Remembering James Gandolfini, the Reluctant Tough Guy
James Gandolfini‘s passing at the relatively young age of 51 comes at a shock. I hope it isn’t too inappropriate to say that the startling news reminds me of the ending of the show with which he’ll forever be most closely associated, ‘The Sopranos.’
It’s the shock of an abrupt cut-to-black, followed by emptiness.
In 2012, Gandolfini gave two outstanding film performances in ‘Killing Them Softly‘ and ‘Not Fade Away,’ and while neither were widely seen, I was definitely looking forward to a post-’Sopranos’ career of wildly divergent and interesting turns from a man who didn’t need to make any more money and had the acting chops to take on challenging and unique roles.
I can’t endorse checking out the criminally under-seen ‘Killing Them Softly’ and ‘Not Fade Away’ enough. There’s no better way to see his remarkable range. His performance in the former, Andrew Dominik’s hitman picture starring Brad Pitt, is the darkest, most nihilistic howl of despair tinged with sympathy and sadness. The latter, ‘Soprano”s creator David Chase’s semi-autobiographical tale of rebellious youth, shows him as a father whose unconditional love is eclipsed by generation-gap frustration. These are alpha and omega roles, wholly different, both handled with outstanding strength.
Which is not to imply that ‘The Sopranos’ wasn’t complex. While much of the discussion around the show focuses on the violence, humor and braggadocio of mobsters swinging their pistols around, what made the physically imposing Tony Soprano so fascinating was his weaknesses. He was a reluctant tough guy, who only ever wanted people to just take it easy and calm down, for people to give him five minutes rest and, to put it in North Jersey terms, for everyone to stop busting everybody else’s chops.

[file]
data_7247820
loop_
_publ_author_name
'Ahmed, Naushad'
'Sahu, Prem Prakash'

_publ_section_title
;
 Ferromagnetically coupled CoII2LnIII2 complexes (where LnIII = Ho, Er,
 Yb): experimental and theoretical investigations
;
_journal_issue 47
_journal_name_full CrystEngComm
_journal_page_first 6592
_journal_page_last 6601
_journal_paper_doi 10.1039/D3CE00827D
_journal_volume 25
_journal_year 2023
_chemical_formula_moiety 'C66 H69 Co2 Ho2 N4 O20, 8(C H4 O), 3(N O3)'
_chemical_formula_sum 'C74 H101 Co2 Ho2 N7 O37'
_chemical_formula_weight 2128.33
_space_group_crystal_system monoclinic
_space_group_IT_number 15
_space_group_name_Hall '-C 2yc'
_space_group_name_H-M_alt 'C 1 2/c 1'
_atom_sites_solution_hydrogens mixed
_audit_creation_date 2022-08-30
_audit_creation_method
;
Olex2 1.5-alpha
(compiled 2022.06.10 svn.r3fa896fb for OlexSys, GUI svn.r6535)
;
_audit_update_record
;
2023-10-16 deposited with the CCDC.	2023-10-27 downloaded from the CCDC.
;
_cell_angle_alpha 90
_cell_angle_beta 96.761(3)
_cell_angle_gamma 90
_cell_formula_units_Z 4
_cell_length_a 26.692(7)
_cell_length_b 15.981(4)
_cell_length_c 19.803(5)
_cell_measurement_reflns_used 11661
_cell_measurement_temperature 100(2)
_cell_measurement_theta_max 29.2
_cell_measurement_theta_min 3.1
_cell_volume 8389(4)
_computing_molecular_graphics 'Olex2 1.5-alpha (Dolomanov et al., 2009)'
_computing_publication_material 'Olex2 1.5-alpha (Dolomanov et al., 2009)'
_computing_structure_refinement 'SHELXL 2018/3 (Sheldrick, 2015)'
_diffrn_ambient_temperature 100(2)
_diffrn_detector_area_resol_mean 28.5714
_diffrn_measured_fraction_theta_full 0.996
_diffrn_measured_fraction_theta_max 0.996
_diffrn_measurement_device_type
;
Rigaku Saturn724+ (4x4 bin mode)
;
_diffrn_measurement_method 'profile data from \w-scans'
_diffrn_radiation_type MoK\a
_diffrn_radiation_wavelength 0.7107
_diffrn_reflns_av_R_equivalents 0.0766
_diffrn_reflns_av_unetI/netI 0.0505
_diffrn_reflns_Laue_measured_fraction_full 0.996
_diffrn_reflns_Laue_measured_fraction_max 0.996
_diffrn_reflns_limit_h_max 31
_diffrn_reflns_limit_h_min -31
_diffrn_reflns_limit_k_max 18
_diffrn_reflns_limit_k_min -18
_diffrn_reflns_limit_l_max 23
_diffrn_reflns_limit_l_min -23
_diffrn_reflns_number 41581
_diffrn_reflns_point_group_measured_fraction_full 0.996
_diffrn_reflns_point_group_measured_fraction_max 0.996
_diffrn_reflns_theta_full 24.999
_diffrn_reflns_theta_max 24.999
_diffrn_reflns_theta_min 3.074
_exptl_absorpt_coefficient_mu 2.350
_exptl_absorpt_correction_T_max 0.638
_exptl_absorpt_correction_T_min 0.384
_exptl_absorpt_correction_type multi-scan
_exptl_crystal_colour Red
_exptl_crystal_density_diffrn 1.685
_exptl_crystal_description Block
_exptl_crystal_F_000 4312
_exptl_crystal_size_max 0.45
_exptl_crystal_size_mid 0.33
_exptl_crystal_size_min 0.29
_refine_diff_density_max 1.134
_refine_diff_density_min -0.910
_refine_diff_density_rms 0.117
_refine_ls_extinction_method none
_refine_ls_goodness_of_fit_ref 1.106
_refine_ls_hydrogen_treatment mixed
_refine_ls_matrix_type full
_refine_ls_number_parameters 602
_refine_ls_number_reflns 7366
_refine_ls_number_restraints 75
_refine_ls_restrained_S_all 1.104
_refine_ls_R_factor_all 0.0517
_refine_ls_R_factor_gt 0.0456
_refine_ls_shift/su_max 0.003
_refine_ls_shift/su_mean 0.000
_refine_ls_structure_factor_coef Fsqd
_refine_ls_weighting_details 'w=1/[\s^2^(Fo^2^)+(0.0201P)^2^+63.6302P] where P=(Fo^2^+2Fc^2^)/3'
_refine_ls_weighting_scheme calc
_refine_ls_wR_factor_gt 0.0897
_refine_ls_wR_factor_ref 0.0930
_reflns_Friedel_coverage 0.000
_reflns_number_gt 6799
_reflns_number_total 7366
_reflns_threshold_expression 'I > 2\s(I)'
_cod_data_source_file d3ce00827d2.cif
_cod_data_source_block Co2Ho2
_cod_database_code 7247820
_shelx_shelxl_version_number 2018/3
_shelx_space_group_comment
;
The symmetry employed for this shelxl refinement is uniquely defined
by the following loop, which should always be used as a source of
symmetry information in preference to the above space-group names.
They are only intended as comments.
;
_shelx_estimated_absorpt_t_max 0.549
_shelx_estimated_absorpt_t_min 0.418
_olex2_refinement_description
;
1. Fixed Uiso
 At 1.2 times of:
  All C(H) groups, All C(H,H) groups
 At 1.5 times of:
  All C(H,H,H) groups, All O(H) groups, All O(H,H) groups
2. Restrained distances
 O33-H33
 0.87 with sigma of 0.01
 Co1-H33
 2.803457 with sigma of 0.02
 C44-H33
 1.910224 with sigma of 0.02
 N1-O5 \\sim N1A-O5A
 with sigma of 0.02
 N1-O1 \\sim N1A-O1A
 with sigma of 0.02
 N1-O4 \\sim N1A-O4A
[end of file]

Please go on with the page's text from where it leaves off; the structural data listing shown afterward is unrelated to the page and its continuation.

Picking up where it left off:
Tony Soprano was greedy and selfish and completely unable to stop feeding his id, but he always felt a little bit bad about it. He didn’t want Artie Bucco’s place burned down, he didn’t want Vito whacked just because he was gay, he didn’t want Caputo’s Poultry to get sold to make way for an Orange Julius. But it was always easier to let these things happen – and there were always fringe benefits like money, power, or a fling with Julianna Marguilies (not that he didn’t feel guilty cheating on Carmella, but that’s another story.) The point is, Tony Soprano was a tough guy who didn’t want to act like a tough guy, but then when he ultimately did, we knew that he wasn’t even happy with the results.
Not any old actor can pull this off. Tony Soprano was 98% morally bankrupt, but that 2% burned so brightly, and had to come through at just the right moments to keep us tuned in for six seasons. He also had have the physical presence; overweight yet still charming, with a sexual presence (difficult to do with our current codes of conventional desirability). And had to be funny. He had to be perfect. He had to be James Gandolfini.
While I’m upset for Gandolfini’s family, I’m also sad for very selfish reasons. I was very much looking forward to seeing him sink his teeth into more roles. James Gandolfini will be greatly missed, and I doubt we’ll ever hear Journey’s “Don’t Stop Believin’” the same way again.